The Chrysalids

The Chrysalids by John Wyndham

The Chrysalids by John Wyndham

Many years have passed since a devastating nuclear war left much of the world in ruins.  A small village in northern Labrador comprised of religious fundamentalists is on the lookout for what they call “deviations” – food, animals or even people who deviate from the socially acceptable norm.  Once these deviations have been discovered, it is either to be destroyed on the spot or if you’re one of the few people born with a deformity, sterilized and banished from the community, destined to live in what they call “The Fringes”.

Author John Wyndham brings us into the mind of David, a young man born with telepathic powers.  Where his own personal deviation is not visible to the community, he and others who share this ability must keep their special talent a secret for fear of death or banishment.  Can David and his fellow friends keep their special skills under wraps or are they doomed to live among the fallen?

There’s nothing that creeps me out more than hardcore bible thumpers.  I’m not about to go Rust Cohle and step onto some imaginary soap box and start throwing shade on those who believe in a higher power.  I understand the purpose in believing that there’s some omnipotent being that guides us through this thresher (OK, maybe a little Rust won’t hurt) but when you start forcing your beliefs onto the general population and allowing it to govern the way you operate as a society, I get a little upset.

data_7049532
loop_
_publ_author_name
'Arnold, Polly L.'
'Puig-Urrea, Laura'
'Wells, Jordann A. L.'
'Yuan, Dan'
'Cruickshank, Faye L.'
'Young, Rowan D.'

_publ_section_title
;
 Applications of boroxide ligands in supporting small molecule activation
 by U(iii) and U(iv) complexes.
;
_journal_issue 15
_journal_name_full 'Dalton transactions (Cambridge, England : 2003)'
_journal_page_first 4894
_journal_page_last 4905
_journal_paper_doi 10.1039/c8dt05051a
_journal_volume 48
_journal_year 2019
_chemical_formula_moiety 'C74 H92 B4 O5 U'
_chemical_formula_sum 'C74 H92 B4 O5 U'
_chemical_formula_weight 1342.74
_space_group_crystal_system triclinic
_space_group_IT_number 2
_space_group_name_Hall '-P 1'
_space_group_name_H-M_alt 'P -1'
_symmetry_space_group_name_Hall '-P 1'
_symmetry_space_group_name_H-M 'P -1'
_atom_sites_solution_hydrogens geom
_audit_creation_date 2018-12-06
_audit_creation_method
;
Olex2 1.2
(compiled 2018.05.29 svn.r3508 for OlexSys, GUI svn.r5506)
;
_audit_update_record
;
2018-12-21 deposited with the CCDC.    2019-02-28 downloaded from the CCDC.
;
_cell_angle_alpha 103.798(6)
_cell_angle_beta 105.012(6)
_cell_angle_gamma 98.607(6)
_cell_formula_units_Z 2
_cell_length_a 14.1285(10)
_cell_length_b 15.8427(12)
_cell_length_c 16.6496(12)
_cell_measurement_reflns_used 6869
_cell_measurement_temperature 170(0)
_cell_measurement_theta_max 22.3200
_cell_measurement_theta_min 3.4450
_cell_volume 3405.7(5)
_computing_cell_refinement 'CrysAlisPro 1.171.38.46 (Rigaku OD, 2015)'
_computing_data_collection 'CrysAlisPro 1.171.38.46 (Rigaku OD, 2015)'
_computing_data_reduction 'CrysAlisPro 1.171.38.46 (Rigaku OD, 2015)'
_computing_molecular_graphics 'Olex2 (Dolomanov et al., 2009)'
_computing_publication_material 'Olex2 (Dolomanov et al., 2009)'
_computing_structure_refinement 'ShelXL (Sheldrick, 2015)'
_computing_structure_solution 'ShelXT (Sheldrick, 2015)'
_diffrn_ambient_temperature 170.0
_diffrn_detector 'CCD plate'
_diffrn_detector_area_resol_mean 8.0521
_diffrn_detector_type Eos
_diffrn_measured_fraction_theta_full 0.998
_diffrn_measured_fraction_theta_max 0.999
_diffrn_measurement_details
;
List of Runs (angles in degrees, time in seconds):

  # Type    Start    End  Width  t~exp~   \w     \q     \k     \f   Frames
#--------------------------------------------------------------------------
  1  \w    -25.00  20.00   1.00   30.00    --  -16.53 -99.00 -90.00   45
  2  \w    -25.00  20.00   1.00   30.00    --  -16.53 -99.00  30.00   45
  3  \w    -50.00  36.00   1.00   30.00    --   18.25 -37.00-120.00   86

David’s father is a no-nonsense preacher who presents select bible verses as fact and therefore is void of empathy when it comes to protecting the community from so called deviations from the devil, despite the fact that many pose no threat.  Since nuclear waste has an approximate half life of twenty-four thousand years, there’s a good chance that the deformities are a result of radiation rather than the mythical man below.  However, I guess the struggling society isn’t all that knowledgeable given the separation from the “Old People”.

Wyndham’s novel is less about the apocalypse, genetic mutations and God than it is about what we’re doing to ourselves as a species.  If we’d put away our own reservations about race and religion, we could really accomplish more as a society rather than be bogged down in archaic ideals about what’s “right” and what’s “wrong”.

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